Miami’s Tech Startup Scene Will get Hotter
A passionate conversation about the Miami startup scene began on Twitter last month after a Bay Area venture capitalist tweeted, “What if we move Silicon Valley to Miami?” And the Mayor of Miami, Francis Suarez, replied, “How can I help?”
Miami Boosters have long made Magic City the next tech startup hub. Now, a year after the beginning of the Covid-19 era, their playing field has grown in appeal given the widespread adoption of remote working and the newfound appreciation for outdoor living spaces. Of course, the tax-friendly climate – Florida has no personal income taxes – and mild winter weather have long drawn newcomers, as have its enviable position as the gateway to Latin America and glittering nightlife. Now a number of high profile comers are creating new excitement about Miami’s startup ecosystem. Here’s what startup leaders are talking about:
Notable recent moves to Miami include Blackstone Group and Goldman Sachs, both of whom opened offices there, as well as investor Keith Rabois, General Partner at Founders Fund who held senior positions at PayPal, LinkedIn and Square, and Jonathan Oringer. Shutterstock founder and chairman of the board. “Let’s face it, closeness creates familiarity,” said Leigh-Ann Buchanan, president and director of Venture Café Miami, a nonprofit that connects innovators. Trust, access, and relationships with high-growth startups can follow from there, she says.
A year ago, the biggest challenge facing startups in Miami was convincing engineers and developers to move there. Not anymore: Local startups welcome remote workers more than ever – and remote workers love them back. Fort Lauderdale-based Boatsetter, a boat rental marketplace, recently doubled its workforce when it left his office, freeing up funds according to Jaclyn Baumgarten, CEO and co-founder.
During the pandemic era, applicants were more open than ever to moving to Miami, says Andrew Parker, CEO of Papa, a Miami startup that brings together older adults and families with helpers. Papa recently signed a lease for a nontraditional office in up-and-coming Brickell, designed for collaboration, not the daily commute, that has a “mini New York” feel where people can go to work. Because of the pandemic, “It’s a lot smaller than it otherwise would have been,” says Parker. Maxeme Tuchman, CEO and co-founder of Caribu, a video sharing platform for playtime events, says she has always hired remotely but sees the city as more attractive than ever. “A. A lot of people have seen what it is like to be locked in a cold place,” said Tuchman, who lived in San Francisco. When winter hit the rest of the country, the calls came, says Buchanan. “I got pings from my friends in Chicago, in the Bay Area, asking where a good place to rent is,” she says.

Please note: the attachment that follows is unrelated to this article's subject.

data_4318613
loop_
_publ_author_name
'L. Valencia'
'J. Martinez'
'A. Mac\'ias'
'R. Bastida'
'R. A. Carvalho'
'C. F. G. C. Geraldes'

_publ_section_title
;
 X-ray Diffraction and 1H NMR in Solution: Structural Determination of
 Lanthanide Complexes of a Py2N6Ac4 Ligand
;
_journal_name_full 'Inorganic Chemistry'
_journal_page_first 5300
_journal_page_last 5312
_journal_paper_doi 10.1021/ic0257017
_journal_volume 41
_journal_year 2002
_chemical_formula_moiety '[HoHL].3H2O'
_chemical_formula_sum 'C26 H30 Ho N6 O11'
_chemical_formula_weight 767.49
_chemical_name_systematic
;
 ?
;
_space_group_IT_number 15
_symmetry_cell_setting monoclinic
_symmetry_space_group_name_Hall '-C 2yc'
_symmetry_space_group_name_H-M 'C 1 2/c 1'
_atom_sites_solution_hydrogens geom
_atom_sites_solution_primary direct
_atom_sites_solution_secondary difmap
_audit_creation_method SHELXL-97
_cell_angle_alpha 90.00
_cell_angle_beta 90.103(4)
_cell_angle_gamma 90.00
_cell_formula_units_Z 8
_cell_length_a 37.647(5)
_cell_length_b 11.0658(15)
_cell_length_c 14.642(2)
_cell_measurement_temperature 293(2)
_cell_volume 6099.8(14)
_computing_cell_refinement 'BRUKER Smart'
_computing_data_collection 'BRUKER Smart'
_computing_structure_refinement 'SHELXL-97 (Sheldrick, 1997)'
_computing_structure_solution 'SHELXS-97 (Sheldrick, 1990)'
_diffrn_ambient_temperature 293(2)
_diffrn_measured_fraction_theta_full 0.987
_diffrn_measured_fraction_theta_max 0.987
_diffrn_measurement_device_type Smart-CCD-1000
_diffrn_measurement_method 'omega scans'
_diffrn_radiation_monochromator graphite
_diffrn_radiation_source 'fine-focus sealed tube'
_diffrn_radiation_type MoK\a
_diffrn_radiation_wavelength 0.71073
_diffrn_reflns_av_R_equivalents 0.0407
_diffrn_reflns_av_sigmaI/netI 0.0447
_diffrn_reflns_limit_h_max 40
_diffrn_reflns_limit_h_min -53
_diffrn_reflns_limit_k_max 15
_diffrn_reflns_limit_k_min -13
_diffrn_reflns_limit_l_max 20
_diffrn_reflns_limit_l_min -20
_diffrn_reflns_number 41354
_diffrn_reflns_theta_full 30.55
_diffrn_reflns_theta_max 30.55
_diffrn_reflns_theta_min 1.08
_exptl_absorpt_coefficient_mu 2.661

South Florida has been hailed as a growing tech economy from time to time in the past, says Adam Garfield, CEO and co-founder of SpeedETab, a provider of delivery and marketing services to restaurants, but the place had no solid base yet to support. “Does it have legs behind it now? I think it absolutely does,” he says. The Miami-Fort Lauderdale-Pompano Beach area was ranked 16th in the US for the volume and value of venture capital businesses according to PitchBook, a Seattle-based financial data and software company. By early December, 135 stores and $ 1 billion had been invested. Bruno Lulinski, investment director at Miami Angels, sees “exponential growth” for the Miami startup ecosystem in 2021, especially for local businesses. And soon in downtown Miami’s: the Flagler district, a revitalized district that attracts startups, art and culture from billionaire Moishe Mana from tech hub developer Mana Tech.
However, local guides also try to tone down any hype. “It’s really important that we be careful about blurring the line between venture capitalists moving to South Florida and actual dollars investing in local startups,” said Maria Dominguez, location director of CIC Miami, one cooperating laboratory and business area. Success, she says, depends on the commitment of the newcomers to Miami and its diverse population. Businesses that make Miami their home will benefit from the diverse consumer and talent markets. According to a 2018 census, more than half of the city’s residents were born outside of the United States. “Miami looks like most cities will be in the next five to ten years,” says Buchanan. “If you’re building a business for the future, America’s future lies in Miami.”
Prominent stakeholders in the community are taking steps to shape the texture of the future tech scene. In January, they released a manifesto promoting the inclusion of the tech startup ecosystem. At a recent town hall meeting, Michelle Abbs, executive director of Mana Tech, declined the “New Bay Area” premise. “We’re not replicating anything else,” she said. “We’re building something completely new and aspiring.”
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